PF Calgary Celebrates 25 Years of Conservation Success

In 1992 a group of concerned Calgary sportsmen founded the Alberta Upland Bird Association. The seven charter members included Gregg Norman, Jim McLennan, Vince Campbell, Bill Partridge, Bill Bruce, Glenn Webber and Howard Coneybeare. Recognizing that an established and growing continental force was addressing the needs of upland birds and their habitat, in 1993 the group changed its name to PF Calgary and Canada’s third Pheasants Forever chapter was born.  The following spring, the Chapter held its first fundraising event.

Pheasants Forever (PF) was established in 1982 in St. Paul Minnesota by a group of pheasant hunters that believed habitat loss was responsible for declining pheasant populations.  They introduced a unique model whereby regional chapters could spend the funds they raised on local habitat projects. They quickly became known as the “The Habitat Organization,” a tagline used to this day.

Regina, SK formed the first Canadian PF chapter in 1990.   Two years later Pheasants Forever Canada was established and a group from Medicine Hat founded the second chapter, the Chinook Chapter.

In its early years PF Calgary primarily focussed on improving habitat around the City of Calgary and within the Western Irrigation District, specifically around Crowfoot Creek and Par Flesch Creek. Partnering with several NGOs, including ACA, NCC and the Chinook Chapter, PF Calgary’s first land purchase was along Peigan Creek near Seven Persons, Alberta, west of Medicine Hat. In 1998 PF Calgary approached the Eastern Irrigation District (EID) to initiate The Partners in Habitat Development Program (PHD).  The intent was to create, preserve and restore wildlife habitat within southern Alberta while increasing the potential of the agricultural landscape to sustain itself over the long term.  Partners included irrigation districts, governments, conservation organizations, corporations and private individuals.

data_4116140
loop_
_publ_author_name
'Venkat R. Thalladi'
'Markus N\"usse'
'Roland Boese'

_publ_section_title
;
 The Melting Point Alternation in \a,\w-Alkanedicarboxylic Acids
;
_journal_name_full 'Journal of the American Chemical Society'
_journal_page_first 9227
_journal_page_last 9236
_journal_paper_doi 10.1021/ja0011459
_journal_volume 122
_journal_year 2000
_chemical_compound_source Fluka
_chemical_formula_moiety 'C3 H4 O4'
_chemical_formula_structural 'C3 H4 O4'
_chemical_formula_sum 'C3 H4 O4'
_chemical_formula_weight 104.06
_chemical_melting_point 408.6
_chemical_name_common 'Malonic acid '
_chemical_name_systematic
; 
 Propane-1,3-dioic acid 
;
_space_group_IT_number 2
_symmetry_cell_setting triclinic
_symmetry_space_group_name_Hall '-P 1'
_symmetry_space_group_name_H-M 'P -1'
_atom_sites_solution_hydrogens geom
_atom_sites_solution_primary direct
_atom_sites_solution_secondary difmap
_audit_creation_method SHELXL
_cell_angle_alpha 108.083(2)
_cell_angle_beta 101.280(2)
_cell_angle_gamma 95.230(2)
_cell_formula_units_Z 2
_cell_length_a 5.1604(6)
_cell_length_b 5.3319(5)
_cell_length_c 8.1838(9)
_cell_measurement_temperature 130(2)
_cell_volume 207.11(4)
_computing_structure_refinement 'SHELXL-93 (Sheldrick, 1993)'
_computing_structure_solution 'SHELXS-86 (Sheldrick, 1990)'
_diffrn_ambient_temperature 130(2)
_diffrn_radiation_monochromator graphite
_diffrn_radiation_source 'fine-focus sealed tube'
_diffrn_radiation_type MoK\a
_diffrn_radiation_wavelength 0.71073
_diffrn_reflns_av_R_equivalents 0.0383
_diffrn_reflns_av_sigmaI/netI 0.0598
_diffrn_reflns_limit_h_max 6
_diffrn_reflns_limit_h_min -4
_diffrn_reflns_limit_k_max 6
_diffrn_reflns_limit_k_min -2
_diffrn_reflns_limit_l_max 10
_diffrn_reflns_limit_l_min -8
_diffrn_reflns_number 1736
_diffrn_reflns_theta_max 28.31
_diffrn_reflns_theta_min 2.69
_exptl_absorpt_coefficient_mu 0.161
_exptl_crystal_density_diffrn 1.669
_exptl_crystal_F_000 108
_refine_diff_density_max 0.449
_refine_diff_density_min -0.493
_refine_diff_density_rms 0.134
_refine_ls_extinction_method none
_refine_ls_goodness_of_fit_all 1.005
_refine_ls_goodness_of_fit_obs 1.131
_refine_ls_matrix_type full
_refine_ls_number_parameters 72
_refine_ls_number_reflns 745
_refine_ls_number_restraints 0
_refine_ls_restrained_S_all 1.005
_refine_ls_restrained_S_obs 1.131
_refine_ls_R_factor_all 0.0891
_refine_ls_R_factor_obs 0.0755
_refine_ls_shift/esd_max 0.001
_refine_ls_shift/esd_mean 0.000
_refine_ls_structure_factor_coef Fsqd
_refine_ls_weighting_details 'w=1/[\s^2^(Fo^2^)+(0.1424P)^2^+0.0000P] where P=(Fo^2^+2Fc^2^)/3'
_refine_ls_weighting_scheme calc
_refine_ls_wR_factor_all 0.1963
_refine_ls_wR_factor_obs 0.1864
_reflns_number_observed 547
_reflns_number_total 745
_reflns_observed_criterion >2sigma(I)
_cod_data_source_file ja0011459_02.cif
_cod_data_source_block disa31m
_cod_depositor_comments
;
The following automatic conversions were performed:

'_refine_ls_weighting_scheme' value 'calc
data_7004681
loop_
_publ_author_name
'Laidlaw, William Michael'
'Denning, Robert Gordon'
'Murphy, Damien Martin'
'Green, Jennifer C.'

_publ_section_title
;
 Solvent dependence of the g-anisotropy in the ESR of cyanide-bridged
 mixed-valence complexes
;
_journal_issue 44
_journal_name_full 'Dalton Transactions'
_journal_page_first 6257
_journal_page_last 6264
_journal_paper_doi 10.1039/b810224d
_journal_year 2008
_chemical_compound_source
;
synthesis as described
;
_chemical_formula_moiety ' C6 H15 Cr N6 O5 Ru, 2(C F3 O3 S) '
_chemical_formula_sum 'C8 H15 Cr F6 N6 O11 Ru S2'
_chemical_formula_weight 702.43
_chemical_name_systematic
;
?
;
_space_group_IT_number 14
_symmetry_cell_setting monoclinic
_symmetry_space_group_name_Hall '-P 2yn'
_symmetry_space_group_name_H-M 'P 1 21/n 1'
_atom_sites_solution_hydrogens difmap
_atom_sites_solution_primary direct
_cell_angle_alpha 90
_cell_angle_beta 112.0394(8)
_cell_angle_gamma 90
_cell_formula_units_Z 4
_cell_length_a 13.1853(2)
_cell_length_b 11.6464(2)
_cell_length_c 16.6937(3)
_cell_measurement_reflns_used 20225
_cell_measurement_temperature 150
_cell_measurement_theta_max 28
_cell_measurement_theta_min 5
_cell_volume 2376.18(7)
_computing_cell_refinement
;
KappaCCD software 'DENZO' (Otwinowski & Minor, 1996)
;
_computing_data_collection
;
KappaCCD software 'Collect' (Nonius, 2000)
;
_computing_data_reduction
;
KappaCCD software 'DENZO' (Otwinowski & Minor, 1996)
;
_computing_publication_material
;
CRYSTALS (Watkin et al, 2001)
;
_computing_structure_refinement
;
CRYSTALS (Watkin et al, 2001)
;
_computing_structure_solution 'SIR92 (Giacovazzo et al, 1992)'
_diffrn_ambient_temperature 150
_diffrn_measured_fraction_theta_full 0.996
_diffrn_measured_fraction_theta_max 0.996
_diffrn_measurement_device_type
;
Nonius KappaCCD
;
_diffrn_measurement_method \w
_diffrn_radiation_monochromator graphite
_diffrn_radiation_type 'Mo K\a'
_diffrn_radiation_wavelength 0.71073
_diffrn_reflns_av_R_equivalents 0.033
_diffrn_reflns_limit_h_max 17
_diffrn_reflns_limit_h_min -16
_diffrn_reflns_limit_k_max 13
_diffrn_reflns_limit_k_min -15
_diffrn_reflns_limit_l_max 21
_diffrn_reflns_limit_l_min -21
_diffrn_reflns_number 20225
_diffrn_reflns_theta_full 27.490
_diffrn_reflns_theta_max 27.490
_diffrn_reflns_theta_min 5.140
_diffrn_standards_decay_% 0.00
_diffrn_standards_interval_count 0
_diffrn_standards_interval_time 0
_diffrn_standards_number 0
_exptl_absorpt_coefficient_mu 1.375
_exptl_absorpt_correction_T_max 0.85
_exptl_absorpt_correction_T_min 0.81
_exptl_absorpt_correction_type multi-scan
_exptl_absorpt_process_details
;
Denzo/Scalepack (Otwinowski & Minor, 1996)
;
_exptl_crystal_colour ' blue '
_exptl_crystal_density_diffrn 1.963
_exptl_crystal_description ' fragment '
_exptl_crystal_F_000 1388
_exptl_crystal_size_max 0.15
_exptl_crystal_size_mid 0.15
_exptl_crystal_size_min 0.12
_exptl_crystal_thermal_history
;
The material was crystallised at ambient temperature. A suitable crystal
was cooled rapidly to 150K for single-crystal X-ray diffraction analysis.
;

One of the first projects under the PHD banner was a demonstration property, the Langdon Habitat Demonstration Site, adjacent to Glenmore Trail between Calgary and Langdon. To this day it serves as an outreach platform demonstrating what quality habitat looks like and supports healthy populations of upland birds and other wildlife.

Another key project developed under the PHD program is the Delacour Lease, a 320-acre parcel with abundant cattails just north and east of Chestermere. PF Calgary has held a long-term lease on this land with the WID that is currently being renegotiated.

PF Calgary supported the PHD program until 2010. Through that period over 858,000 trees and shrubs were planted as multi-row shelterbelts, in block plantings and in riparian buffer strips. These projects provide food and security cover for a variety of wildlife species. Additionally, a total of 870 acres of land was seeded to permanent grass cover, providing nesting and security cover for a variety of bird species. The PHD program also installed almost 162 kilometres of fencing to protect new and existing habitat from livestock access, installed 43 water delivery systems to habitat sites, and helped create and enhance 14 wetland basins.